Baker should protect all students with mask mandate
The governor is abdicating his responsibility by punting issue to local communities
The end of the institution, maintenance, and administration of government, is to secure the existence of the body politic, to protect it, and to furnish the individuals who compose it with the power of enjoying in safety and tranquility their natural rights, and the blessings of life…
—Preamble to the Massachusetts Constitution
AS TWO MOTHERS who work in education policy, we have been steeped these past 18 months in the ongoing deliberations regarding public education during this pandemic. Where students were educated, under what conditions they were educated, on top of the ongoing questions of how and how well they were educated has been what we have lived for the past year and a half. As we prepare for our third school year impacted by COVID, much of the energy of this discussion has settled on masking.
Gov. Baker and state Education Commissioner Jeff Riley have abdicated their responsibilities for the public health of our schoolchildren and school staff. As a result, this decision has devolved to local school committees, who are on the receiving end of heated arguments of individual choice regarding this public health issue. School committees have been flooded with petitions and messages from abled, medically healthy families making claims to individual rights. However, school committees oversee government schools, and these public schools thrive only when the common good is available to all its students, not just the abled and medically robust.
School committee members in Massachusetts take an oath of office to uphold the state and federal constitutions. The “safety” and “blessings of life” that the government is to furnish for the inhabitants of the state, as well as the constitutional obligation every public school district in Massachusetts has to educate all students, directly bear on this decision for the fall.
The local districts across the state educate hundreds of children who are medically fragile, those with “pre-existing conditions” whose susceptibility to COVID has too often been dismissed as not worthy of consideration in public policy. We as a Commonwealth and as districts, however, are no less charged with the education of those children than we are with any other.
Last year, frequently it was said “your mask protects me, and mine protects you,” but this sentiment has quickly fallen by the wayside in an eagerness to regain “normalcy.” Maskless or “choice” classrooms, however, regain normalcy only for some while creating a barrier for those whose lives are on the line. Normalcy only for some isn’t something that public education in Massachusetts can appropriately condone.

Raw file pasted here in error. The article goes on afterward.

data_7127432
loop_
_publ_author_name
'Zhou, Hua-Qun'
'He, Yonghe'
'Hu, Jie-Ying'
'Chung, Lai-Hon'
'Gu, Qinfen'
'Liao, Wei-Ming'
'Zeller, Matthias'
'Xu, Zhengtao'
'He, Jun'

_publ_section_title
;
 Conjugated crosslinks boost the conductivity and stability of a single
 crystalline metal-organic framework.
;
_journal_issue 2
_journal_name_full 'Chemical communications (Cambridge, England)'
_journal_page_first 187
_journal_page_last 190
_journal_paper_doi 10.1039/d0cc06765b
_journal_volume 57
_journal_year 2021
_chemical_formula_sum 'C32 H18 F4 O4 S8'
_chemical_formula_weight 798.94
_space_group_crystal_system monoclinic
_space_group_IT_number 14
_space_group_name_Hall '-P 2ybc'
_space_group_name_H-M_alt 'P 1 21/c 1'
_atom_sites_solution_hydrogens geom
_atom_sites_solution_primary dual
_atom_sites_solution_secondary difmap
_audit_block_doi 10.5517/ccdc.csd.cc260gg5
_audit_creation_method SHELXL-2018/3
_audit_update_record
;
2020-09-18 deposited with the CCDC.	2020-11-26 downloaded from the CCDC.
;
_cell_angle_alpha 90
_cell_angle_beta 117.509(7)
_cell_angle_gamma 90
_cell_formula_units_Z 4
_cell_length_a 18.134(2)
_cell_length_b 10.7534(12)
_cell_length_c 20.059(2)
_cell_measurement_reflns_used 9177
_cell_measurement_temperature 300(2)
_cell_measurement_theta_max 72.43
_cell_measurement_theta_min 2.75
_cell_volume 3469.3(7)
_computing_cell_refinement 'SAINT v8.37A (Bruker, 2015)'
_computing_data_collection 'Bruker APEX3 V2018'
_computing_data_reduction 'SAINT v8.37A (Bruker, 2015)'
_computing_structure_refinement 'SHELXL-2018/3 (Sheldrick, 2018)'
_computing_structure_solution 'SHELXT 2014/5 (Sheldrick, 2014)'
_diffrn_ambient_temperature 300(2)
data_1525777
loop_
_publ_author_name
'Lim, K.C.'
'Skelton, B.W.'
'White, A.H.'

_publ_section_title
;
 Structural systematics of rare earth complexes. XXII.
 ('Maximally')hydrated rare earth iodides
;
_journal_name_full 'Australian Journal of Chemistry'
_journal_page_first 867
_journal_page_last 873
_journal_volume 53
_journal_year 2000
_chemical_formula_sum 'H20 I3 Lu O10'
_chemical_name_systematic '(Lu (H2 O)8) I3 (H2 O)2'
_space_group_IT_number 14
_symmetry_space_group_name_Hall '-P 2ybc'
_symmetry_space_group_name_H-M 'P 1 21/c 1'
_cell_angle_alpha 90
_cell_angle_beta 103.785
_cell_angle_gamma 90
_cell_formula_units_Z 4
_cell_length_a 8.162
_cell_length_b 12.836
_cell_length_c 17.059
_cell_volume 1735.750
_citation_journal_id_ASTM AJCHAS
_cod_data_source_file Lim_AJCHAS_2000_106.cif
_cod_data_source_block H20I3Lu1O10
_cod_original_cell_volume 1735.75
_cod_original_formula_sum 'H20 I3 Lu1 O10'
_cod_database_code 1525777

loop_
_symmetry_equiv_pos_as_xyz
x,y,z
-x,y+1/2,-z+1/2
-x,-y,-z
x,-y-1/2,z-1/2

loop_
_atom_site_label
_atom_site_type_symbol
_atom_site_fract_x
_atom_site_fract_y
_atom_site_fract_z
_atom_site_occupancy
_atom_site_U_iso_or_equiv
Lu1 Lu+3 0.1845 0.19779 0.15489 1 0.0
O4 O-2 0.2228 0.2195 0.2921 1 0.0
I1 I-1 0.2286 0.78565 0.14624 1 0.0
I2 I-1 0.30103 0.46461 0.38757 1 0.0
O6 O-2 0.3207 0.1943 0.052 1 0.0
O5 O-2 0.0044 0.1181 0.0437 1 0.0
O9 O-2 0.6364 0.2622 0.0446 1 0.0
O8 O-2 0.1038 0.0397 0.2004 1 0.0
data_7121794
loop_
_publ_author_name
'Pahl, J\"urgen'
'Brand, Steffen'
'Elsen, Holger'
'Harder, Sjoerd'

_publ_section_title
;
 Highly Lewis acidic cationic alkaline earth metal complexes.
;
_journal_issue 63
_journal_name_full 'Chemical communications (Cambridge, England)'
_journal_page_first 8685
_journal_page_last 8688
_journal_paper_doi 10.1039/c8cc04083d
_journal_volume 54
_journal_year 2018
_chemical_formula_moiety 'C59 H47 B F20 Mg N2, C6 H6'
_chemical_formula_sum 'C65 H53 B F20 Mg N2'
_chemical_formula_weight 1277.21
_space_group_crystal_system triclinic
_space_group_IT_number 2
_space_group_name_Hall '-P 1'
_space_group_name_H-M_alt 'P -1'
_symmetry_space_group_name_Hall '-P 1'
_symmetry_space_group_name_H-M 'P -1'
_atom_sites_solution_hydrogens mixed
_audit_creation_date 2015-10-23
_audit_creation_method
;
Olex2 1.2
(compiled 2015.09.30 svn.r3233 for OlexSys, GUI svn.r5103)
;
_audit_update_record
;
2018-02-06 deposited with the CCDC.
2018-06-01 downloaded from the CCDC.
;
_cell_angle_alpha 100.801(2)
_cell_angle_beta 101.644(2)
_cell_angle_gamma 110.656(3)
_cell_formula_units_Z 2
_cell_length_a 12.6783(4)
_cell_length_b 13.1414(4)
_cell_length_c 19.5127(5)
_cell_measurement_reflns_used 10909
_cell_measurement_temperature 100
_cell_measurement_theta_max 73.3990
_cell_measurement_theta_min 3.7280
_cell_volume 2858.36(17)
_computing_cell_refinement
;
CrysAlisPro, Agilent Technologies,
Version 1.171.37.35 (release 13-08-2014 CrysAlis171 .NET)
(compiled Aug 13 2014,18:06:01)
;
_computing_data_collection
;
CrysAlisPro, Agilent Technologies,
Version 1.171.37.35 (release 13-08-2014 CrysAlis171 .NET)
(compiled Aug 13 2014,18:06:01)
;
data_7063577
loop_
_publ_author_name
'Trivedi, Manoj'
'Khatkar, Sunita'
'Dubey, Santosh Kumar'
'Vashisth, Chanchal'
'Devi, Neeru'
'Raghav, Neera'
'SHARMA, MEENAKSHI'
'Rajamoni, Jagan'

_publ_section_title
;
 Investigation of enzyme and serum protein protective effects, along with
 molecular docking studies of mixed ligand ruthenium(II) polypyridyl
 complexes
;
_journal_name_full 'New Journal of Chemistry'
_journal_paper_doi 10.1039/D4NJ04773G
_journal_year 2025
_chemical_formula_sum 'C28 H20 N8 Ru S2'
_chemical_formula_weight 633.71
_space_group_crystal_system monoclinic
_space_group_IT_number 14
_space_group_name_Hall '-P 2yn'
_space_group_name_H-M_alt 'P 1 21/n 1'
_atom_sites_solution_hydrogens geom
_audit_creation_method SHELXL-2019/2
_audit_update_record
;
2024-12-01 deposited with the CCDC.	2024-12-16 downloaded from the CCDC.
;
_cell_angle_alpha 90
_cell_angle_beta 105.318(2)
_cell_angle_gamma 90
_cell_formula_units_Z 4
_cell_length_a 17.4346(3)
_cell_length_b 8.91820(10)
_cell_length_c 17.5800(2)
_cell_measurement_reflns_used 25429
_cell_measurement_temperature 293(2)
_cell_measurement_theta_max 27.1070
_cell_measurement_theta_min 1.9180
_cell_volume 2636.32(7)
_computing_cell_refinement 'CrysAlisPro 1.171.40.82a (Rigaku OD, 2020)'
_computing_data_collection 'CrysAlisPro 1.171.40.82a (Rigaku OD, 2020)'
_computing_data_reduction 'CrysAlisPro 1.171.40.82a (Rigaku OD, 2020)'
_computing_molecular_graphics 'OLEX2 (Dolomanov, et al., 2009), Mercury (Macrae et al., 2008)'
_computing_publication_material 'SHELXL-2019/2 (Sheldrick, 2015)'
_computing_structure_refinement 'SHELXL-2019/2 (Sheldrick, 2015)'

Very frequently, families of those who are medically fragile have been forced to carry the main load of their children’s education for the past year and a half in order to keep them healthy. One of us bore that burden during the last school year, in fact, by home-educating a disabled, medically-fragile fifth grader.
That this child spent her entire fifth grade year at home, excluded from the public school academically and socially, is an experience far too familiar for many disabled families in the Commonwealth. But educating their children is not these families’ burden to carry; it is the obligation of the state.
Ensuring this inclusion is first a responsibility of the Commonwealth. Gov. Baker and Commissioner Riley must mandate safe conditions for all our children through a statewide mask mandate in Massachusetts schools. Until that happens, that responsibility will continue to rest fully — and unjustly — on local school committees.Public schools are for all children; we have a community responsibility to vulnerable children to enable them to safely attend their schools. That means creating the conditions–masks for all, vaccines for all who can receive them–under which such children can safely attend. Without a mask requirement in all public schools, we are not fulfilling our obligation to include all children in public education.
Melissa Winchell is an associate professor of secondary education and educational leadership at Bridgewater State University. A former high school English and ESL teacher, she is co-founder of EQUITYedu LLC and Inclusion Matters, Inc. Follow her on Twitter @melissawinchell. Tracy O’Connell Novick is a member of the Worcester School Committee. A former high school English and history teacher, she now works in education policy and school finance. Follow her on Twitter @TracyNovick.